Sitting outside Combs Hall after class on a sunny morning, sophomore Alyssa Dandrea exhales slowly. A thin stream of smoke dissipates as she lowers the cigarette to her side. She is used to smoking outside; the Mary Washington campus prohibits smoking in all buildings. By the end of the year, she won’t be able to smoke indoors in any public place because of Virginia’s recently passed smoking ban.
“Because the law is about smoking inside, I understand,” she said. “When there are other people around I can see how smoking could be aggravating for nonsmokers.”
The Indoor Clean Air Act, which will take effect Dec. 1, prohibits smoking in public buildings and restaurants. The act, according to the Virginia General Assembly website, passed the Virginia House and Senate in late February and was officially enacted by Governor Kaine March 9. The law includes several exemptions to appease businesses, including the ability of a business to retain a smoking section if it is completely separate from the nonsmoking section and has its own ventilation system.
A bipartisan effort between Democratic Senator Ralph Northam and Republican Delegate John Cosgrove, the bill has incited mixed reactions from the public.
Some businesses are embracing the law as a way to bring in a more family-oriented crowd, while others decry the government’s involvement in their affairs.
“We’re loving life right now,” Kelly Decatur, assistant general manager of Hard Times Café in Fredericksburg, said. She explained that since Hard Times is already in compliance with the bill, it won’t have to spend additional money on construction like other establishments might.
“We’re hoping to raise business and draw the crowds from Fatty J’s and Buffalo Wild Wings,” she said, since those restaurants will have to undergo construction to meet the demands of the law.
“The customers are loving it,” Decatur said. “We’re very excited about it.”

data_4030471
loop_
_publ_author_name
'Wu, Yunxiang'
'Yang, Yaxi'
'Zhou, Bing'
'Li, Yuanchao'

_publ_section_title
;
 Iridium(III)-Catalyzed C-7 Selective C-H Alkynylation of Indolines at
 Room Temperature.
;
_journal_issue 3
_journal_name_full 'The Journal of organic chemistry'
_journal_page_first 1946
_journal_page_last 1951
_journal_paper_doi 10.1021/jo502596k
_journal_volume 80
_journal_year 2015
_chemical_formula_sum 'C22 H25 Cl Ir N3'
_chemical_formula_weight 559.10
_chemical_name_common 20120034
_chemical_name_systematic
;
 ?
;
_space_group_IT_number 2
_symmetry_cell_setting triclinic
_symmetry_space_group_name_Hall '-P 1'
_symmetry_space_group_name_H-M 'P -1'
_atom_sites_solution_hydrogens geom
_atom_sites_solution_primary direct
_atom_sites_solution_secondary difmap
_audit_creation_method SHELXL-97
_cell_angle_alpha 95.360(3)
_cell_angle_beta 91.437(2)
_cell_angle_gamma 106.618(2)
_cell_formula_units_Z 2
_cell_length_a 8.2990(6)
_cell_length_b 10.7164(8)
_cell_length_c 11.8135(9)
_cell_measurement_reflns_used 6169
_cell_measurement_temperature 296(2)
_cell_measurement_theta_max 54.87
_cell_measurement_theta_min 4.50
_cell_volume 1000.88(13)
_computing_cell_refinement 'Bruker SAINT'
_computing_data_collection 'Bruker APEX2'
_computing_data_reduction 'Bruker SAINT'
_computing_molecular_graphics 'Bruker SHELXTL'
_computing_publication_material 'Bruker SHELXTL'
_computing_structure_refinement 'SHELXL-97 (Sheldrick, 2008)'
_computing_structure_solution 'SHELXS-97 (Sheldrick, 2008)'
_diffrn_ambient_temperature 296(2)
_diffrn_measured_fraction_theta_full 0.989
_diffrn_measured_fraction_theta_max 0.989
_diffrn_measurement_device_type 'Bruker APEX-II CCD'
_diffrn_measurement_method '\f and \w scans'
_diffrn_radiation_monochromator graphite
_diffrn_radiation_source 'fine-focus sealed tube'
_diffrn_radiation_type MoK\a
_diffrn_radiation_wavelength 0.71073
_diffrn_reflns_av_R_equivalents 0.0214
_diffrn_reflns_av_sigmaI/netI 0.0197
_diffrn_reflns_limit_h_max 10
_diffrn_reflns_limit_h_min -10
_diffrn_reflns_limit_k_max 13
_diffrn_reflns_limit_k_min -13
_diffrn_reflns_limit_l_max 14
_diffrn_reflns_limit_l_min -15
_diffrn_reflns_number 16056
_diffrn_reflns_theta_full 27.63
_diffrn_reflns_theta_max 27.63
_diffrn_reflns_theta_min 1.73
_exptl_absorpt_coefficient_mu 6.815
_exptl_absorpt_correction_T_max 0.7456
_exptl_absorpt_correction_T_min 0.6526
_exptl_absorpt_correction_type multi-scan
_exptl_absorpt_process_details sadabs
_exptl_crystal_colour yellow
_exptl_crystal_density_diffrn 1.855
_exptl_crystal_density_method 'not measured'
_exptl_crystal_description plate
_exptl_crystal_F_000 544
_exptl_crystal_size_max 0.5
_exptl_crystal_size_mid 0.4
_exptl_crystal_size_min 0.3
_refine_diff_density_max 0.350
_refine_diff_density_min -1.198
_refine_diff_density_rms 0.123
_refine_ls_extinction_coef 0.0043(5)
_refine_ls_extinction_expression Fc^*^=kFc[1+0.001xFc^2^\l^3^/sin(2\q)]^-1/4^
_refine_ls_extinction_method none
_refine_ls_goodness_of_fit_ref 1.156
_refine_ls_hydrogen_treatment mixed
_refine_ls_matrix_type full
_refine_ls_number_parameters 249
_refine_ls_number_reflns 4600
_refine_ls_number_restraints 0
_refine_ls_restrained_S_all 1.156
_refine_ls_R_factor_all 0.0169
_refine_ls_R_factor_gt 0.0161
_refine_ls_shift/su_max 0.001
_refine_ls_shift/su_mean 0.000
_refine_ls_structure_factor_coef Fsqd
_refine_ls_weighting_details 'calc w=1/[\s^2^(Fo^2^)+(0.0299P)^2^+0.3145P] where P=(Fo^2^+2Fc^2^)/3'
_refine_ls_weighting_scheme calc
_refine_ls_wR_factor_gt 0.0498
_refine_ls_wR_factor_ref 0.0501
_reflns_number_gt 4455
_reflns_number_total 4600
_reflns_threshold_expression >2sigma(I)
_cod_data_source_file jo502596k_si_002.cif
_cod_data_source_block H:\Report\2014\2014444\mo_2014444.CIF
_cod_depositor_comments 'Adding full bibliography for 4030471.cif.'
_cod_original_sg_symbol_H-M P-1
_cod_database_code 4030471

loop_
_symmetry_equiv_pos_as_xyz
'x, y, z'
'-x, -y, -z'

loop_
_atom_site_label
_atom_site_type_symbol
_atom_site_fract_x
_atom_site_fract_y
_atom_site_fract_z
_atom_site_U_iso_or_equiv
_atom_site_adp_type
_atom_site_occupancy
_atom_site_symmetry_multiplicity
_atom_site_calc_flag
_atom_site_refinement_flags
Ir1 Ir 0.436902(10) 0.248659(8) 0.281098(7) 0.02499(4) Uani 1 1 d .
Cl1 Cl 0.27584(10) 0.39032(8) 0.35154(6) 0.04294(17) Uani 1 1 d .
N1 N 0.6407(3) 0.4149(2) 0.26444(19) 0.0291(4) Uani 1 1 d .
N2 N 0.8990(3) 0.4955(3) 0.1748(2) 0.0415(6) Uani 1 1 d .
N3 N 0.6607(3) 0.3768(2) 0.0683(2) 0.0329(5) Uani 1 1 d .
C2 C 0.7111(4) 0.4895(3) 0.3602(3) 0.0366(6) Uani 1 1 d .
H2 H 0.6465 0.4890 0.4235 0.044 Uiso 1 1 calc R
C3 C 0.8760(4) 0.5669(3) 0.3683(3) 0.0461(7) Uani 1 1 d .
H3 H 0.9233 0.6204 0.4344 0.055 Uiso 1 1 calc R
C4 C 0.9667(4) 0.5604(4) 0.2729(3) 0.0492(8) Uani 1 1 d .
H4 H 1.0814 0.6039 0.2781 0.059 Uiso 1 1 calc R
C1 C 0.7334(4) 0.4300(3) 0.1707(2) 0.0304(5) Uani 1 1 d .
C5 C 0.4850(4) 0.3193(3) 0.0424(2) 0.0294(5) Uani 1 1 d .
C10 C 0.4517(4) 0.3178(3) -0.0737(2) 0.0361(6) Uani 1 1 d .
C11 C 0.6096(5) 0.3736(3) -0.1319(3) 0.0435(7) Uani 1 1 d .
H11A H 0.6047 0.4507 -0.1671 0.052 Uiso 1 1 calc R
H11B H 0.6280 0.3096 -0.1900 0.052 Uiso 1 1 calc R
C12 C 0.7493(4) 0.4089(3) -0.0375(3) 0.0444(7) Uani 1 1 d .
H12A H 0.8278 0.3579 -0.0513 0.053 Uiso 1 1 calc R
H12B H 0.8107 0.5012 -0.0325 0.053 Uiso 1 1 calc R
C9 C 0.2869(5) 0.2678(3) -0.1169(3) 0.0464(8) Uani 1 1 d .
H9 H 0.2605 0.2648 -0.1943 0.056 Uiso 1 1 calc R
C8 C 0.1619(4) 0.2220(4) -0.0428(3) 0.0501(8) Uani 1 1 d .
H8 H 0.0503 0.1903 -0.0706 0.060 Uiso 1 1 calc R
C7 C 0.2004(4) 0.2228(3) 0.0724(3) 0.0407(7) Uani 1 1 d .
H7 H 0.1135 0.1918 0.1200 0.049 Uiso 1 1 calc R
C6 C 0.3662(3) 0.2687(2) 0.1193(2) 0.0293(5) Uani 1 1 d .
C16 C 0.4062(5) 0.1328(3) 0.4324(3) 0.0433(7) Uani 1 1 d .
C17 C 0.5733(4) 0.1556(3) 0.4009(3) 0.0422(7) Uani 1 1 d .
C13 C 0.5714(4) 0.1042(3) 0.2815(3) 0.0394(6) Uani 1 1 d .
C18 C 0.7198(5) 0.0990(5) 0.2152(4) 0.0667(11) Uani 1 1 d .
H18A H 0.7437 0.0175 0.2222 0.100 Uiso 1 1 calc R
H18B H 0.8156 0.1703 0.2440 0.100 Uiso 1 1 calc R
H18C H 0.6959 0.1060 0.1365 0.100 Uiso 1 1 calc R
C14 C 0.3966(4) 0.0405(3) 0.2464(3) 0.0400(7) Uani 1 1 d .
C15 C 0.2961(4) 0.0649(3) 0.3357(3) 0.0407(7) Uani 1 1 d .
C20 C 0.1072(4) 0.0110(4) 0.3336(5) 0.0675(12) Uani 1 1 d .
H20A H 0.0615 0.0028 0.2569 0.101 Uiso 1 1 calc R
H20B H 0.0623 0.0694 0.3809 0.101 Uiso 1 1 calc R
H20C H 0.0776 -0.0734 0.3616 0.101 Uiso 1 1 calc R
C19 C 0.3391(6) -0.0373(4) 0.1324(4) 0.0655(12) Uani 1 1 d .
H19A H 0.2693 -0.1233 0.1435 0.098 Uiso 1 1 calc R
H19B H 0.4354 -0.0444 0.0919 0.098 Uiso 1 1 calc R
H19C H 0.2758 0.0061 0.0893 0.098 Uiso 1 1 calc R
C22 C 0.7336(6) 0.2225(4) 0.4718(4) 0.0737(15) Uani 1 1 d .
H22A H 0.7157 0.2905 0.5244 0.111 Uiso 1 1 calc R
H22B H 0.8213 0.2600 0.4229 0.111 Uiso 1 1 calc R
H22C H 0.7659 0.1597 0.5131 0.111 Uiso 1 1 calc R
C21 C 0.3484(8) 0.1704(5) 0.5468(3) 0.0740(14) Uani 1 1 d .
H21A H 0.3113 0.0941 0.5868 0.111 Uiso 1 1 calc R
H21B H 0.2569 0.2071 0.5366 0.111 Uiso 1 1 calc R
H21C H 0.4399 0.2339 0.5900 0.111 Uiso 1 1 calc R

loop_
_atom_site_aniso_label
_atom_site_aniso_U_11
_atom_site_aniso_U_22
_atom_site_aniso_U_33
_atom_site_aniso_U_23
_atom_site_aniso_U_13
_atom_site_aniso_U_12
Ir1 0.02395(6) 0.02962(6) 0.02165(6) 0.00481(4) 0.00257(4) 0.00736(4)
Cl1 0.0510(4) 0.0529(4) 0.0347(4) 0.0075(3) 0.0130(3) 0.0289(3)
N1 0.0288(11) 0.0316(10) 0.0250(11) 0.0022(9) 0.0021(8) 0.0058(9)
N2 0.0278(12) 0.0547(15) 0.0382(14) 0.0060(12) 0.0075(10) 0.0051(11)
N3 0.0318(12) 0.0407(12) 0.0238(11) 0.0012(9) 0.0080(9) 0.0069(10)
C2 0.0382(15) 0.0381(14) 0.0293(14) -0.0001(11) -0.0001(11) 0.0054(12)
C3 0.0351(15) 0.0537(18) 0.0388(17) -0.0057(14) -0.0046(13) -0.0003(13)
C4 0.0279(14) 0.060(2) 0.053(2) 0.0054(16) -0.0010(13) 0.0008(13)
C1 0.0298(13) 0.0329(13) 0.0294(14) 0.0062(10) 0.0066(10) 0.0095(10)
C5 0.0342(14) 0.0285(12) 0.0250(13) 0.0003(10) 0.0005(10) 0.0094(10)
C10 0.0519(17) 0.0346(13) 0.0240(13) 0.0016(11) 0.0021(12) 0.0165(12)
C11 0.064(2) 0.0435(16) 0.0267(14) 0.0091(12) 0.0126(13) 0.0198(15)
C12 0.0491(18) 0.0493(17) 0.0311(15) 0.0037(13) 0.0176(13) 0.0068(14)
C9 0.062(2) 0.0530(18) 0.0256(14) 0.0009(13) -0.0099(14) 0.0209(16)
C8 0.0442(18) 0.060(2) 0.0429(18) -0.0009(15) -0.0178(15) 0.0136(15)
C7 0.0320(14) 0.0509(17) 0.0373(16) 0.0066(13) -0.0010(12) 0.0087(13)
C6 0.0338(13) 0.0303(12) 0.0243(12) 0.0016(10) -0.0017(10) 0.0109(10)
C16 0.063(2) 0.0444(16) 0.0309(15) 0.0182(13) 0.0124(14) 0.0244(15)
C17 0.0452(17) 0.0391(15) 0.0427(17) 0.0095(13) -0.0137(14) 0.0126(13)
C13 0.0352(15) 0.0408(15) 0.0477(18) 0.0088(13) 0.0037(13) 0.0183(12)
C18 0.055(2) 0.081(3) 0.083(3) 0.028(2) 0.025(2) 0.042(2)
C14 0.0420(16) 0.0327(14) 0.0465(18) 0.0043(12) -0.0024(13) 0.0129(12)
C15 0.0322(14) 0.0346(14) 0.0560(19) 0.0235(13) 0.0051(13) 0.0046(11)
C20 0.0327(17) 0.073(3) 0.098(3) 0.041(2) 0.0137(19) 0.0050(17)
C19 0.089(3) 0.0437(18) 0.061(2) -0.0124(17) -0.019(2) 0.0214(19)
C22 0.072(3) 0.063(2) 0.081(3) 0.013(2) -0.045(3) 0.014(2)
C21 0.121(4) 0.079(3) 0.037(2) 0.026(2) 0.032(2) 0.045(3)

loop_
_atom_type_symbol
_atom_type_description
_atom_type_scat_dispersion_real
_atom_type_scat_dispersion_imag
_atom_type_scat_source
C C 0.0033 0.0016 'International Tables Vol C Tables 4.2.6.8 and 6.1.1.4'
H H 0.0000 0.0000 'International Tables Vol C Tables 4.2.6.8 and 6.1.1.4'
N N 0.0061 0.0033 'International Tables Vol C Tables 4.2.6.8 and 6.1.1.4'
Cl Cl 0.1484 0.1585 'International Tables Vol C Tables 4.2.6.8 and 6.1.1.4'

Some students are supporters of the bill because of the risks of exposure to secondhand smoke.
“I always want the opportunity not to expose myself to it,” freshman Anna Halbrooks-Fulks said.
Freshman Jane Ballard agreed. “I definitely support this,” she said. “Some restaurants are really smoky because the sections aren’t separated enough.”
After Dec. 1, Capital Ale House won’t have sections at all. The popular Friday night hangout for students and locals will be completely non-smoking, general manager Kevin Abley said.
Abley noted that he doesn’t think business will suffer because of the law.
“I do not anticipate our late night business to drop off as long as we are on a
level playing field with everyone else,” he said.
However, although the law may end up being beneficial for business, Albey acknowledged that he was torn in support of it.
“I am a non smoker and will appreciate being able to enjoy restaurants and bars without cigarette smoke,” he said. “However, as a businessperson, I believe that it is the prerogative of business owners to make their own decisions as to whether or not allow a legal product in their business.”
Mary Washington was one of 107 schools that participated in a national survey that measured the number of college students who were smokers.
According to the American College Health Association’s National College Health Assessment report for spring 2007, about 18 percent of the students surveyed had smoked at least one day in the past month. If the statistics were applied to UMW, that would equal about 720 smokers.
However, according to Chris Porter, director of Residence Life, only 44 students indicated on their housing contracts for fall 2008 that they were smokers, meaning that the numbers at Mary Washington may be much smaller than what the national statistics suggest.
For Dandrea, who classifies herself as a smoker, she can live with the Indoor Clean Air Act, “as long as they don’t ban smoking everywhere.”